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ZTE Blade V Review

ZTE Blade V

The Blade V is ZTE's latest dirt-cheap smartphone. It's just £100 on prepay (and only £130 SIM-free), which makes it one of the least expensive Android smartphones out there.

The Blade V even has an up-to-date specification. There's a 1.2GHz quad-core processor, 840MB RAM and a 4in 800x480-pixel screen - all perfectly reasonable mid-range stuff, although the tiny 1GB onboard storage means you'll definitely need a microSD card. It's a fairly chunky handset which is all about the plastic, but it feels like it should survive a tumble or two and the slightly raised top and bottom should help protect the screen if the phone is dropped face down. The phone's performance doesn't really live up to its on-paper spec.

There's a hesitation when you open the app tray, and the animation is jerky. The Blade V took 2,844ms to complete the Sunspider JavaScript test using its default browser and 2,618ms when we switched to Google Chrome - both some of the slowest scores we've seen. This showed to a certain extent when browsing complicated web pages, where Chrome was jerky when scrolling around. It also took over 15 seconds to render, compared to 8s for a top-of-the-range Sony Xperia Z1. It's nothing we weren't expecting from a budget phone, though, and it feels significantly quicker than other Android phones in the same price range, such as the Huawei Ascend Y300.

The Blade V also struggled to play back 1080p video files, but was fine with 720p. We were more impressed with the phone's IPS LCD display. Colours are accurate with little colour cast and pure whites, and you couldn't see much in the way of backlight bleed from the edges. There's not a huge amount of contrast, though, and the display suffers badly from reflections. ZTE has customized Android 4.1 to a certain degree, but this mainly extends to the use of some cheesy icons for contacts and the web browser on the home screen launcher.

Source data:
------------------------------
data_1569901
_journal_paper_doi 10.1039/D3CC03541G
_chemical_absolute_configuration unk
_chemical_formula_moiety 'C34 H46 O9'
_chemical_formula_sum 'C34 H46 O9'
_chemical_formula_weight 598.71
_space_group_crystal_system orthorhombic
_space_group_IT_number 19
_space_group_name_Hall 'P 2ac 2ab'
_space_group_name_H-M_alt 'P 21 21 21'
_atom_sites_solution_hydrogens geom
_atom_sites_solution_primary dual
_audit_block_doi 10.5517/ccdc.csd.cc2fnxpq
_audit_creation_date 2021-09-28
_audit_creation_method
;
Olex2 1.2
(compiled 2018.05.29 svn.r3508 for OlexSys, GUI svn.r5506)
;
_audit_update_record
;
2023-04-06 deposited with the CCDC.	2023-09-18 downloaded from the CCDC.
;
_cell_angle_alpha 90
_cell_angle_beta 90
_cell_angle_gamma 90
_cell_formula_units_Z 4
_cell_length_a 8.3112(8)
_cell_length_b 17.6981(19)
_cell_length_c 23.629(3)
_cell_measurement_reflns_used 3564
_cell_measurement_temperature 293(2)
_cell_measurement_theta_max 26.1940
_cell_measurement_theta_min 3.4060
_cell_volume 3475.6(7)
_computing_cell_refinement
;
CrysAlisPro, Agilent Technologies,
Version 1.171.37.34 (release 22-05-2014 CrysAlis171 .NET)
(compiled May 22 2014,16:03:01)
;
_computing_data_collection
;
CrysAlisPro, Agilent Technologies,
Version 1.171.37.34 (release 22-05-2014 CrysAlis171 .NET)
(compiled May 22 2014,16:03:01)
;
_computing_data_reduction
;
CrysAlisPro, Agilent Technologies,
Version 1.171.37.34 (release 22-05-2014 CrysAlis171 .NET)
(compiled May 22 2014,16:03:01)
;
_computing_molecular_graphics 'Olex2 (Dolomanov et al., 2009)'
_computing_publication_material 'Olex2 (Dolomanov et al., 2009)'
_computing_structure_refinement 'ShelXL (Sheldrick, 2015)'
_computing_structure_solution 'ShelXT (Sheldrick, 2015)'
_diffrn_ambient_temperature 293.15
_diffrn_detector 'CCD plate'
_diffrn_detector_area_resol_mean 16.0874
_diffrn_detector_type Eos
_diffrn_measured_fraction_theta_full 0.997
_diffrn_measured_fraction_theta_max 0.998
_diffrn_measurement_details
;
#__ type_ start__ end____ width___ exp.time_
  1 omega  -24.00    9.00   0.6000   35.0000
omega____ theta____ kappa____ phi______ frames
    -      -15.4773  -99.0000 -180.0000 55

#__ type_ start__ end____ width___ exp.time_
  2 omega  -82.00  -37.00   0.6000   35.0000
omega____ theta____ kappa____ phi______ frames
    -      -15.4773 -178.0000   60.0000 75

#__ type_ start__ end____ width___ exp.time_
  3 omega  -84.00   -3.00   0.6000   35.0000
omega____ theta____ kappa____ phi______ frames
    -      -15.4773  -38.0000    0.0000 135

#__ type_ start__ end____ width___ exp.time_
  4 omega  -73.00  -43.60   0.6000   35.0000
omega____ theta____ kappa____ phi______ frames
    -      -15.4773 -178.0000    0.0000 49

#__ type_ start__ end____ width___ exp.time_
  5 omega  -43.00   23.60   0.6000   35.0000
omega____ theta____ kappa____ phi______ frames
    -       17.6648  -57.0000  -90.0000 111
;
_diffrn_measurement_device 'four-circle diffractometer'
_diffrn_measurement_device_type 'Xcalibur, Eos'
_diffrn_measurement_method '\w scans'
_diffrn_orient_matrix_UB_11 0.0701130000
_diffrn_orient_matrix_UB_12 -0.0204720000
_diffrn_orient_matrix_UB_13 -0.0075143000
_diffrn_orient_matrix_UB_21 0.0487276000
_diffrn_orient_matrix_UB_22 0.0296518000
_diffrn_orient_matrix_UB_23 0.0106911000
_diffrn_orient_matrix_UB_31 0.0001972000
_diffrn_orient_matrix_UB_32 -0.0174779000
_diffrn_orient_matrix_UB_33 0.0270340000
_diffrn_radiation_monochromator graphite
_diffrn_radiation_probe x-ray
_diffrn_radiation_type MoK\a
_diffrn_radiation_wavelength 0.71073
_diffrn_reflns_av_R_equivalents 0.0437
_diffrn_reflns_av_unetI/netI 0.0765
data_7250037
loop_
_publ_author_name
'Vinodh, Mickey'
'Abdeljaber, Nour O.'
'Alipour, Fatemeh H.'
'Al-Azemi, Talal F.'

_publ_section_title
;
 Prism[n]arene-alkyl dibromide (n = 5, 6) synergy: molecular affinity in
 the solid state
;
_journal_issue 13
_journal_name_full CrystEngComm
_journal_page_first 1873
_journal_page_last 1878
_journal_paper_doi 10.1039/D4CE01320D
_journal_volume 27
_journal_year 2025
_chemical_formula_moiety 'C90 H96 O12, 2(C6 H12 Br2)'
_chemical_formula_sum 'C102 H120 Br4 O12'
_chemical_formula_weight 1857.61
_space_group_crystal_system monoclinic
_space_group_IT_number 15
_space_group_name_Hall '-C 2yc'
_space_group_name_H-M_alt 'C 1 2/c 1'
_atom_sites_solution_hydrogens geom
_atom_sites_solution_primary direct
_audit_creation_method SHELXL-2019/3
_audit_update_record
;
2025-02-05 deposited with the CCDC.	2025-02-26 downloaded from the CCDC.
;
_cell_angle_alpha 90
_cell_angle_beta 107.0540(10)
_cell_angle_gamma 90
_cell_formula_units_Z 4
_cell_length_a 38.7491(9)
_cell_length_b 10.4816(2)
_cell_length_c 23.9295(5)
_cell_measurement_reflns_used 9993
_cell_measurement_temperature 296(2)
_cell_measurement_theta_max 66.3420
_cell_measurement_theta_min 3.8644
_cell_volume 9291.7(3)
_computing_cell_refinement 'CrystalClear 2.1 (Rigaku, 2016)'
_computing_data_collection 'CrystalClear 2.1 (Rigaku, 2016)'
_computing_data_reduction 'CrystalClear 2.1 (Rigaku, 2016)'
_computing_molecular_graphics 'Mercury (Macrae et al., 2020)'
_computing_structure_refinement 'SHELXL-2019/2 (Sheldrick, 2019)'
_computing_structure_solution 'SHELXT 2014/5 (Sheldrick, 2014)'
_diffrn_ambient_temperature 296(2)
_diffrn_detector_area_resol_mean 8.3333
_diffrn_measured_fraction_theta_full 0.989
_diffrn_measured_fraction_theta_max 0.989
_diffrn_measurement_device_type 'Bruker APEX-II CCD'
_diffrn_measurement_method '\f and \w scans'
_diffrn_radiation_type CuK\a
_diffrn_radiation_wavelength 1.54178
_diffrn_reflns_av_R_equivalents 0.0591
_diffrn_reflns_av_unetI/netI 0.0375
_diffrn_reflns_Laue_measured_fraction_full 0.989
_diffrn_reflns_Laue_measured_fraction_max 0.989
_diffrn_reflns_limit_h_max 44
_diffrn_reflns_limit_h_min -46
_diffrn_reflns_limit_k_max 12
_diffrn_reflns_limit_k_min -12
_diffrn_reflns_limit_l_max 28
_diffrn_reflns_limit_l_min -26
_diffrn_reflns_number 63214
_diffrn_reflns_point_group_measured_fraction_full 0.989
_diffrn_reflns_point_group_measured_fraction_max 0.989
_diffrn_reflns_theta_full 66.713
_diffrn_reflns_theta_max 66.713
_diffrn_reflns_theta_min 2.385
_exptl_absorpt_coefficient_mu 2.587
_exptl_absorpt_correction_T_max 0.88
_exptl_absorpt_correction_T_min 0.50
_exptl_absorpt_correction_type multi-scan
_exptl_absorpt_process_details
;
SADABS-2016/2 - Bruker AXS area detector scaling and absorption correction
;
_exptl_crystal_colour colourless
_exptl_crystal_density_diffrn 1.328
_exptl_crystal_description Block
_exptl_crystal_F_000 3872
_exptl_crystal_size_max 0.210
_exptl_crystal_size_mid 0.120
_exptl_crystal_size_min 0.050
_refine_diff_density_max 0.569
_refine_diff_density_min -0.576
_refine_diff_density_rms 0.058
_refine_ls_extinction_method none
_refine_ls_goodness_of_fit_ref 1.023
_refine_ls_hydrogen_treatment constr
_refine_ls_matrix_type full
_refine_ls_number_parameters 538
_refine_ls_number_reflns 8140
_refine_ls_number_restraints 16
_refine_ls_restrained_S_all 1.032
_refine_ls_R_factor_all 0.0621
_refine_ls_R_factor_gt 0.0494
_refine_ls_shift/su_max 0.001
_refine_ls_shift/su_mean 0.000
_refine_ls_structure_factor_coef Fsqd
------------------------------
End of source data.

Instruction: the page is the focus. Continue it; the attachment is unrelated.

The Blade V has a 5-megapixel camera, and it's impressive and disappointing in equal measure. On the one hand, out door shots showed a large amount of detail and a level of colour accuracy on a par with more expensive phones. On the other, shots were highly overexposed, even on a relatively dim and wet day. The camera takes 640x480-resolution videos in the old-school .3gp format, and they're blocky and grainy. ZTE's Blade V isn't perfect, but considering its price it's still a perfectly adequate handset. It can do everything most Android phones can do, just without much panache. However, as there's nothing at this price to touch it, especially if you buy it on Virgin prepay, it wins a Budget Buy award.

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